It is not reasonable to believe that the cooperative here would have built a line across the Missouri River and extension five miles and substation with all the facilities required to serve the business of these defendants, without some assurance that the undertaking would not lead to very substantial loss. And the court believes that, that when the defendants became satisfied that the position of the utility was reasonable in that respect that they, notwithstanding perhaps a former intention to sign only a one year contract, allowed, finally allowed and consented to the three year minimum term.
On the record made in this case, and giving appreciable weight to the findings of the trial court before whom the parties testified, we agree with the decision.
There are other compelling reasons to affirm the trial court. One of the defendant partners testified he read the contract before signing it and acknowledged that he knew the words "and thereafter" had not been eliminated from its provisions. The contract relates to a partnership affair, and our statute provides that notice to any partner of any matter relating to partnership affairs operates as notice to or knowledge of the partnership except in the case of a fraud on the partnership. Section 45-06-04, N.D.C.C. Further, it is well-settled in this state that a party who is without physical or mental handicap and who voluntarily signs a brief, simple and unambiguous contract without reading it, and his only excuse is that he is busy with other matters, and signs the contract hurriedly, is not entitled to produce oral evidence tending to contradict or vary the terms of the contract on the ground that his ignorance of its contents constituted a mistake of fact. Hanes v. Mitchell, 78 N.D. 341, 49 N.W.2d 606. We have also held that a party to a written agreement is bound thereby and it is no defense to show that he neglected to read it before signing, unless he can prove that he was prevented from reading it by fraud, artifice, or design by the other party or his authorized representative. Embden State Bank v. Shea, 50 N.D. 455, 196 N.W. 307; Little v. Little, 2 N.D. 175, 49 N.W. 736.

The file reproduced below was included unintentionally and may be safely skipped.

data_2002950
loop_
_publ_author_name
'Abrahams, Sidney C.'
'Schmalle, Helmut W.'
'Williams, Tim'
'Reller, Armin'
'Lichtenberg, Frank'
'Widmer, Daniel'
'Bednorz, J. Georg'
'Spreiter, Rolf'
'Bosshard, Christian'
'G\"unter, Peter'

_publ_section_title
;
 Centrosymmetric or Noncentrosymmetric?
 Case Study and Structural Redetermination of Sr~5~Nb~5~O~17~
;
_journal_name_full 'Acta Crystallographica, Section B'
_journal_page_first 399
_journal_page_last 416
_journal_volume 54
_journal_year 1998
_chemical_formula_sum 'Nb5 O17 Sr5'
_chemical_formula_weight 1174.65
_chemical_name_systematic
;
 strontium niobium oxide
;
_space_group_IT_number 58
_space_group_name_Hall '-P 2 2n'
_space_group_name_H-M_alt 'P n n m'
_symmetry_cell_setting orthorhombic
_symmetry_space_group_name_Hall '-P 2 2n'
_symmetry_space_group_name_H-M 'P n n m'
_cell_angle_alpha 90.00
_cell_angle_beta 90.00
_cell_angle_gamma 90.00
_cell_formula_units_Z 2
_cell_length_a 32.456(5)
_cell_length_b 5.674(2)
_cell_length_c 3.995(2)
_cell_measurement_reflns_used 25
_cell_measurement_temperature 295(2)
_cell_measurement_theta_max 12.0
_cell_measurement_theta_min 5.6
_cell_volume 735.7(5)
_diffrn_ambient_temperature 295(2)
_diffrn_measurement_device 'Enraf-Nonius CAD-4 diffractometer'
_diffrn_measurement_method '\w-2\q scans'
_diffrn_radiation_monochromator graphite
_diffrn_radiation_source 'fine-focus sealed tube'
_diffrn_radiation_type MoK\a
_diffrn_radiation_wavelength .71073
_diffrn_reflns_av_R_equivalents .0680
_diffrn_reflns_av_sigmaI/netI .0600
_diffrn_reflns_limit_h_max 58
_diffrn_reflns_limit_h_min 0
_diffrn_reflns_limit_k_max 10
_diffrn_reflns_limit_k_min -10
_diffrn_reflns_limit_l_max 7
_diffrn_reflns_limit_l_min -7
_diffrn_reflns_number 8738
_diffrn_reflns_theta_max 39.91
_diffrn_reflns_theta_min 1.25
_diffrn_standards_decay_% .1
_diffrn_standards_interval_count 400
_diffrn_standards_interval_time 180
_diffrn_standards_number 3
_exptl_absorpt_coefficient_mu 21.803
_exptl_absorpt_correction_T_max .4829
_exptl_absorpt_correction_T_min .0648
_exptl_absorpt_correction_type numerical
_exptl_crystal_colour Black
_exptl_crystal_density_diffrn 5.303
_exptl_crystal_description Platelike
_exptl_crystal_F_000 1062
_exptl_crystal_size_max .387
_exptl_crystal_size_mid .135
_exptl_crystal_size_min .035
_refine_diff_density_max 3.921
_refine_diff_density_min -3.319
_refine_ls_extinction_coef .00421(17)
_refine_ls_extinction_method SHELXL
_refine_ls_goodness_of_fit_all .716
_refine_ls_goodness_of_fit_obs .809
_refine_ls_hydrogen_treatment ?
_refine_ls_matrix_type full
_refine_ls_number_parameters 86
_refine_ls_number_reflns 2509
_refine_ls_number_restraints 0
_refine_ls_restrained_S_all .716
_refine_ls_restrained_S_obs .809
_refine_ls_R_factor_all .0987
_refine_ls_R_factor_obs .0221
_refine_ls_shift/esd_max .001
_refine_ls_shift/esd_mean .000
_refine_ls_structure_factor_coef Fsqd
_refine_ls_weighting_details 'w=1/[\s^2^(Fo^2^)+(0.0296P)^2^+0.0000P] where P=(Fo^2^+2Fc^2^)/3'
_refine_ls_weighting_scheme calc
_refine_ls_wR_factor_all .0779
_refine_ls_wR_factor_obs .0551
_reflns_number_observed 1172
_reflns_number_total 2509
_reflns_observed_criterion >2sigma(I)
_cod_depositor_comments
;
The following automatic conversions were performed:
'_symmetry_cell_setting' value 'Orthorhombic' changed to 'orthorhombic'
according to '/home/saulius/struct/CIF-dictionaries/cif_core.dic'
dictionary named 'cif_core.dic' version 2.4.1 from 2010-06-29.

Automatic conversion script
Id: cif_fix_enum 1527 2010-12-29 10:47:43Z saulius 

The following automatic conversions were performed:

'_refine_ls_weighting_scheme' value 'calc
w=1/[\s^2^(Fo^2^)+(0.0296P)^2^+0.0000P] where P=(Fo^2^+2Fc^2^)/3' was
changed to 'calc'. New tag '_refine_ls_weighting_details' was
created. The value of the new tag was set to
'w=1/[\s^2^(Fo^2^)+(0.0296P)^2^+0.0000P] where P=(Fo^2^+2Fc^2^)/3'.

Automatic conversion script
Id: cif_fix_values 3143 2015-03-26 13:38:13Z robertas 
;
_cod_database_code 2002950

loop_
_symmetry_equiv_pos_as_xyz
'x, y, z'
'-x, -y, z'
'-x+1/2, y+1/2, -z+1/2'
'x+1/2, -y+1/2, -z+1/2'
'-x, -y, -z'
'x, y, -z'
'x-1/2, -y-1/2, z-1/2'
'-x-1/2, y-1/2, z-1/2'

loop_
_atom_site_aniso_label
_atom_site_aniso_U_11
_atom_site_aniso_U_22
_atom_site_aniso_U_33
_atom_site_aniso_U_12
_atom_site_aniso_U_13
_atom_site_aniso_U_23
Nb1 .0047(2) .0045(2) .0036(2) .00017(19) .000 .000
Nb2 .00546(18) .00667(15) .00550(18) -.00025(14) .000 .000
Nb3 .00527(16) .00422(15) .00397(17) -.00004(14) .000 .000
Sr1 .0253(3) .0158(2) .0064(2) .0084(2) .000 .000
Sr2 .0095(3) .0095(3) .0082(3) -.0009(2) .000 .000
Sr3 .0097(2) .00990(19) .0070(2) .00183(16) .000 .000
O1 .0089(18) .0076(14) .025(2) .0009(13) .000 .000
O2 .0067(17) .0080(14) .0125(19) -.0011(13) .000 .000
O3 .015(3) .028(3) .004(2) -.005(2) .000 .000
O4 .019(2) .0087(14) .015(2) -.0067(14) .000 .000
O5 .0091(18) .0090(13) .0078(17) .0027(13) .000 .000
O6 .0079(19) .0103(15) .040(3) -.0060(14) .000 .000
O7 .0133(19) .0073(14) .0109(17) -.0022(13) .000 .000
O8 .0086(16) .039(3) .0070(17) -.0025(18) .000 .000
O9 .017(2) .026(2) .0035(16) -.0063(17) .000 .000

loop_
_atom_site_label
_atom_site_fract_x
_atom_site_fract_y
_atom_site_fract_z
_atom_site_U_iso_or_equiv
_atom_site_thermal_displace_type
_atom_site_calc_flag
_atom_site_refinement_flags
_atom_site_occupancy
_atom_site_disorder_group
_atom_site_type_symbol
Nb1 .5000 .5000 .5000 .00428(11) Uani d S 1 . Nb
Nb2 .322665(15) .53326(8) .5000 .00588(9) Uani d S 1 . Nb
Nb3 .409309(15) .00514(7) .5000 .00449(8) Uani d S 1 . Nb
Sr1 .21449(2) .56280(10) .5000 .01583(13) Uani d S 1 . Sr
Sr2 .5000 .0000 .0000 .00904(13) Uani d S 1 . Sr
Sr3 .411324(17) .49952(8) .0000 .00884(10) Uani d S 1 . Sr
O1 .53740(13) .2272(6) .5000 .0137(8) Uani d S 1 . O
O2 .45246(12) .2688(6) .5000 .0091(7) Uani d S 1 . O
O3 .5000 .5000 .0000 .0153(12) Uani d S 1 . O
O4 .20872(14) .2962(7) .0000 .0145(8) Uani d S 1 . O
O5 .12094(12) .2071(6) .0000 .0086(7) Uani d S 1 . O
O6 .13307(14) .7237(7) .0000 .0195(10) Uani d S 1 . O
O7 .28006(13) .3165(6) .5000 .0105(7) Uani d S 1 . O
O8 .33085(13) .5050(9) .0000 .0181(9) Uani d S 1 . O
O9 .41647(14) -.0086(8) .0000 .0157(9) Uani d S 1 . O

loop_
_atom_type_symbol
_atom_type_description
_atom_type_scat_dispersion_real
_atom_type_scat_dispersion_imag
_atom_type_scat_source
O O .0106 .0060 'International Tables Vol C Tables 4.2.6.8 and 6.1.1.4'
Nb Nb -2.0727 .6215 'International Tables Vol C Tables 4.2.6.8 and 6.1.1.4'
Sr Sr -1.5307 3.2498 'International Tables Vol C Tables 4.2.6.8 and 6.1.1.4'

Under all the circumstances and the evidence in this action we find that the trial court has correctly interpreted the contract and that the defendants have failed to establish clear, satisfactory and convincing evidence as aground for reformation.
The judgment is affirmed.
Obert C. Teigen, C.J.
Ralph J. Erickstad
Alvin C. Strutz
Harvey B. Knudson
Murray, J., not being a member of the Court at the time of submission of this case, did not participate.